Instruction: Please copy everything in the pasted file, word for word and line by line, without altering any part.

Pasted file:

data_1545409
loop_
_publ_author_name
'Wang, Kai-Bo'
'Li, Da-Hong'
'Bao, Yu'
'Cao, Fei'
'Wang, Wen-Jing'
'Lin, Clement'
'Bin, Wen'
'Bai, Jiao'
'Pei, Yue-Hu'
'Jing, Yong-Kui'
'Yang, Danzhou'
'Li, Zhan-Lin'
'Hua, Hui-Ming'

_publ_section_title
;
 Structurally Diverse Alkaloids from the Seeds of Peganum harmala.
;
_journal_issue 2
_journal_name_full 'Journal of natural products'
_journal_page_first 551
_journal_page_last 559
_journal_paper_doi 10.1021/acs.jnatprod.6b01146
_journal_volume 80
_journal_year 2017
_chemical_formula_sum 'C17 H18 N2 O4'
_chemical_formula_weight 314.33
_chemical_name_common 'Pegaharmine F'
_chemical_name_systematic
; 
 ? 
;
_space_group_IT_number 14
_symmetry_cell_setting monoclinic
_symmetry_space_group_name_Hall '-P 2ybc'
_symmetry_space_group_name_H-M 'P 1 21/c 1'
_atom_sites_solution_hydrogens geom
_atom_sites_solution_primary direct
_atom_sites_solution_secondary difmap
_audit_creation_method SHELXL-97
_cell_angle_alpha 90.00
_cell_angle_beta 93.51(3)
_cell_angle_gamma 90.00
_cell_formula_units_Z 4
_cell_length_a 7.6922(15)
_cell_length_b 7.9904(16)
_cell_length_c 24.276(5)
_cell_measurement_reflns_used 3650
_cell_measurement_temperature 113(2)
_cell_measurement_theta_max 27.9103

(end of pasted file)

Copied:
data_1545409
loop_
_publ_author_name
'Wang, Kai-Bo'
'Li, Da-Hong'
'Bao, Yu'
'Cao, Fei'
'Wang, Wen-Jing'
'Lin, Clement'
'Bin, Wen'
'Bai, Jiao'
'Pei, Yue-Hu'
'Jing, Yong-Kui'
'Yang, Danzhou'
'Li, Zhan-Lin'
'Hua, Hui-Ming'

_publ_section_title
;
 Structurally Diverse Alkaloids from the Seeds of Peganum harmala.
;
_journal_issue 2
_journal_name_full 'Journal of natural products'
_journal_page_first 551
_journal_page_last 559
_journal_paper_doi 10.1021/acs.jnatprod.6b01146
_journal_volume 80
_journal_year 2017
_chemical_formula_sum 'C17 H18 N2 O4'
_chemical_formula_weight 314.33
_chemical_name_common 'Pegaharmine F'
_chemical_name_systematic
; 
 ? 
;
_space_group_IT_number 14
_symmetry_cell_setting monoclinic
_symmetry_space_group_name_Hall '-P 2ybc'
_symmetry_space_group_name_H-M 'P 1 21/c 1'
_atom_sites_solution_hydrogens geom
_atom_sites_solution_primary direct
_atom_sites_solution_secondary difmap
_audit_creation_method SHELXL-97
_cell_angle_alpha 90.00
_cell_angle_beta 93.51(3)
_cell_angle_gamma 90.00
_cell_formula_units_Z 4
_cell_length_a 7.6922(15)
_cell_length_b 7.9904(16)
_cell_length_c 24.276(5)
_cell_measurement_reflns_used 3650
_cell_measurement_temperature 113(2)
_cell_measurement_theta_max 27.9103